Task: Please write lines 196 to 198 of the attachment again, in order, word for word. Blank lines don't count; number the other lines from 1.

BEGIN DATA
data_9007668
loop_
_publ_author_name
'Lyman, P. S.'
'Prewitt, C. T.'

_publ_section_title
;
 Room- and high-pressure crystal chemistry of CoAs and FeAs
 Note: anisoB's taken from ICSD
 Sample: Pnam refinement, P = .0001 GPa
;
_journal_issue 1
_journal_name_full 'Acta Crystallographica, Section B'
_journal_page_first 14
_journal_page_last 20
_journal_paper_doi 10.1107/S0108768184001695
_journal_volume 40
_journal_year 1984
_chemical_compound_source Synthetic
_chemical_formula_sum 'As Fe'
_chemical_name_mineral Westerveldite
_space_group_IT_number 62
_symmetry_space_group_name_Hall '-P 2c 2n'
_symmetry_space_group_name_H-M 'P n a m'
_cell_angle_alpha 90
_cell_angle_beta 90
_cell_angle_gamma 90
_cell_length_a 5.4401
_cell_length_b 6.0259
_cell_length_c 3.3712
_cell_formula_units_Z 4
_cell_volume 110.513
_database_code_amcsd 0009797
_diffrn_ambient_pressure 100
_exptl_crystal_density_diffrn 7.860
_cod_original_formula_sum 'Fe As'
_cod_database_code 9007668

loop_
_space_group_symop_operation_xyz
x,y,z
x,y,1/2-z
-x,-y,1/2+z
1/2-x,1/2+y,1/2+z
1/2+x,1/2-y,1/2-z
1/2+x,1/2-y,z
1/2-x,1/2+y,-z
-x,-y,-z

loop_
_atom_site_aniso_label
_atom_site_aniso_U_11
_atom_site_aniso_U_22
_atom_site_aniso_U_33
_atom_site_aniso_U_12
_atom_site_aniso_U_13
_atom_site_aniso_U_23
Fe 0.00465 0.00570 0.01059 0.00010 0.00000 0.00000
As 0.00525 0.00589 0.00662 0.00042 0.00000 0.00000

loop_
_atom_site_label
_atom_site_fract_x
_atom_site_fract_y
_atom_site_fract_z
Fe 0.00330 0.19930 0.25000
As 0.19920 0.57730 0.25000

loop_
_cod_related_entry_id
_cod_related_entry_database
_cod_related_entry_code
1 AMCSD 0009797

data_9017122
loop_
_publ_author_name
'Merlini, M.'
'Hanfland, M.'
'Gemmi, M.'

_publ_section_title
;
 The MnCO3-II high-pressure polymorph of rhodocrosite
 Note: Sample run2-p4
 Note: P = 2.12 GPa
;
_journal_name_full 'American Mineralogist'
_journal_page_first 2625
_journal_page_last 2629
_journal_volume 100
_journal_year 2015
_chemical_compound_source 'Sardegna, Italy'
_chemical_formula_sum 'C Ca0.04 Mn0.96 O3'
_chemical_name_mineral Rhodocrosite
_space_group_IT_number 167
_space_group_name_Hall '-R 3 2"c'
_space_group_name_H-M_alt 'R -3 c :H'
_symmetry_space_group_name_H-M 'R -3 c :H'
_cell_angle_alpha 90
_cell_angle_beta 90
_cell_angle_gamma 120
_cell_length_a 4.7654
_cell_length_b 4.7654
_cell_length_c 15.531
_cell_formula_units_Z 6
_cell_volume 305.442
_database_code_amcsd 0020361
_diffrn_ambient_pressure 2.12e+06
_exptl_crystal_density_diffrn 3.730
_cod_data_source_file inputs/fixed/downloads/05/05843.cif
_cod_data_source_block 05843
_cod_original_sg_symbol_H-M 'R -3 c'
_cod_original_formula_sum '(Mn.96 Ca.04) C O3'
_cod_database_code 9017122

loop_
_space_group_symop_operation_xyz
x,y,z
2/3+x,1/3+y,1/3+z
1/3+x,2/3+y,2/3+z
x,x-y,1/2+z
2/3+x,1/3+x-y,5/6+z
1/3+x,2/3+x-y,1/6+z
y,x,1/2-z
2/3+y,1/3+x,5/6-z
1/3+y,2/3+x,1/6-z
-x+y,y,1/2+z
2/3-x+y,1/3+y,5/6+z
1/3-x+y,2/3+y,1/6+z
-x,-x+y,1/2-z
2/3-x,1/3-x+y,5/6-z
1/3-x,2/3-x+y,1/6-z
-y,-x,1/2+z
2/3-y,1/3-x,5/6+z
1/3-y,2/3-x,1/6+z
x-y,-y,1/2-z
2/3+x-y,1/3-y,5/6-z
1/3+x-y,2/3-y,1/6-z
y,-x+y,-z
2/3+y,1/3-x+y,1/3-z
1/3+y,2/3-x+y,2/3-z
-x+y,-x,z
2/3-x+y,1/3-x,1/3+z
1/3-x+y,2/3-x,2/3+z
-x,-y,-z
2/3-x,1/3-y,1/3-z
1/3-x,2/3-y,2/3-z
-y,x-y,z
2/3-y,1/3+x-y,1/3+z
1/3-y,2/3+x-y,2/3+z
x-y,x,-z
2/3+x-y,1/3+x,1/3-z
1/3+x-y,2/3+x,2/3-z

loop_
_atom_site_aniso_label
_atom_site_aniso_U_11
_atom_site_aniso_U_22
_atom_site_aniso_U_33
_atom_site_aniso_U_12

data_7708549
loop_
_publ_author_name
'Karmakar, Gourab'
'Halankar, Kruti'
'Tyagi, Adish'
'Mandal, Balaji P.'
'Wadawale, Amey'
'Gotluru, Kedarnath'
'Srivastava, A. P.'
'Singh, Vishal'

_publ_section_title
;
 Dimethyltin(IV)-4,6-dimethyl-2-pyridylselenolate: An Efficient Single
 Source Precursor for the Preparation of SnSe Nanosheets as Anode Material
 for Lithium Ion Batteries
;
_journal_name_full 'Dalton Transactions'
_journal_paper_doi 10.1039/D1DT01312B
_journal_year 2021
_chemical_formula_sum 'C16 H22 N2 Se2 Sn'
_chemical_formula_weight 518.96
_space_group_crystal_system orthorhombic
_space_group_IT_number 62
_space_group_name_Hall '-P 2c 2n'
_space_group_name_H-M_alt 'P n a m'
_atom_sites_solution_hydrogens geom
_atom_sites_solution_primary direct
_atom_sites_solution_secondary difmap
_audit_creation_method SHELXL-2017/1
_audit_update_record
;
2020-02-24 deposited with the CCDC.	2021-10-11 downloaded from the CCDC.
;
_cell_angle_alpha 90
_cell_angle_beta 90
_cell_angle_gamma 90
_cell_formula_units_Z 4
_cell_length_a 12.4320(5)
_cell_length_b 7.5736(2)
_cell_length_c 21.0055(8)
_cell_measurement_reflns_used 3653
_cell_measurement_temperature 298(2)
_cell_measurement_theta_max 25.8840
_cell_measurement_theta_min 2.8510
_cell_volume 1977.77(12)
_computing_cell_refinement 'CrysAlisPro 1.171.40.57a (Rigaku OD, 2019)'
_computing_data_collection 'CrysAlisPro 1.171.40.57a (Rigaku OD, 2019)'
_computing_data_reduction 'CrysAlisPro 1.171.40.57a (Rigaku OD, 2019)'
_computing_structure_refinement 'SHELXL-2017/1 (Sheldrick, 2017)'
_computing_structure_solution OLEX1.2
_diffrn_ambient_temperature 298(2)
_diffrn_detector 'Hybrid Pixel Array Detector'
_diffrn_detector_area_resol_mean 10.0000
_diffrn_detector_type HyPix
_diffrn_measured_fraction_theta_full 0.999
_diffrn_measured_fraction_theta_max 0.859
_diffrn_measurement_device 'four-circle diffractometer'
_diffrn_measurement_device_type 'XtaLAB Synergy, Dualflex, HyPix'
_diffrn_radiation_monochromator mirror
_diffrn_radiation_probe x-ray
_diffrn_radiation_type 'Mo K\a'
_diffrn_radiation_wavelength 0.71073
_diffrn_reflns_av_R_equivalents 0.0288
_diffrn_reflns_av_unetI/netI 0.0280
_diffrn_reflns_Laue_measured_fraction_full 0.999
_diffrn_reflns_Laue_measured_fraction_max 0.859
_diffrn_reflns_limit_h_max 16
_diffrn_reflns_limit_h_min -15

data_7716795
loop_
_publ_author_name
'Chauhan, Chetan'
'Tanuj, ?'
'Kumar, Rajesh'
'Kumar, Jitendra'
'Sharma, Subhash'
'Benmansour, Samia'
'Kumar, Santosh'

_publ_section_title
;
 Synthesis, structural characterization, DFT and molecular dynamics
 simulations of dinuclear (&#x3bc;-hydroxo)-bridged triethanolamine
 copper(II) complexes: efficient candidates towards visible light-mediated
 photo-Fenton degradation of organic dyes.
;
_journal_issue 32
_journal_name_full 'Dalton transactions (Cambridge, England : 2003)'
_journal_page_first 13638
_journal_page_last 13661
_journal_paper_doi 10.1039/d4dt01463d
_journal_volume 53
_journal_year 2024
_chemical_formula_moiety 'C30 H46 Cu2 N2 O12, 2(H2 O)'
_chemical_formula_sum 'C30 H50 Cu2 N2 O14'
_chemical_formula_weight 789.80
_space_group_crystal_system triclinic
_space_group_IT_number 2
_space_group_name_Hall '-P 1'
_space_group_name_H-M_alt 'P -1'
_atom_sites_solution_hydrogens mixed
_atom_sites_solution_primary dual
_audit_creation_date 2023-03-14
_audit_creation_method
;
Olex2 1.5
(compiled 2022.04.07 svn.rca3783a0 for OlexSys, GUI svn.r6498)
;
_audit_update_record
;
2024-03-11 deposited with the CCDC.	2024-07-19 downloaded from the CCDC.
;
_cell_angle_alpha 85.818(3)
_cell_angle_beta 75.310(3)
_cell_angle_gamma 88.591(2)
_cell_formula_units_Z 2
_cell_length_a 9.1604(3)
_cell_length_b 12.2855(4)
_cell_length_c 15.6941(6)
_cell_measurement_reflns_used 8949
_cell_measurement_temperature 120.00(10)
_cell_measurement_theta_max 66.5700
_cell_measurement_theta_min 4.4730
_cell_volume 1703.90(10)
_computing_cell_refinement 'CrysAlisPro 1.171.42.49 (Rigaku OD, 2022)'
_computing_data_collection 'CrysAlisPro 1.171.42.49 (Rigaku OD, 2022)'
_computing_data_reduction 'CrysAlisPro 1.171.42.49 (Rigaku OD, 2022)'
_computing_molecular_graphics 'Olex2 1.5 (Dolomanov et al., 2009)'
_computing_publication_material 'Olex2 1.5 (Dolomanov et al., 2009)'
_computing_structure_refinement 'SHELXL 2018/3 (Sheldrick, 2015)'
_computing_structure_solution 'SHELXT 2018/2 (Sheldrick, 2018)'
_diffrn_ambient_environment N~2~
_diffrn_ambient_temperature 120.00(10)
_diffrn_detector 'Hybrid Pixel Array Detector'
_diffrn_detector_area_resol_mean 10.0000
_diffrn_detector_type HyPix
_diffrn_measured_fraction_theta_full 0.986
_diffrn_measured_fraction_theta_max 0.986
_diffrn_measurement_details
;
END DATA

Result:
_cell_measurement_temperature 298(2)
_cell_measurement_theta_max 25.8840
_cell_measurement_theta_min 2.8510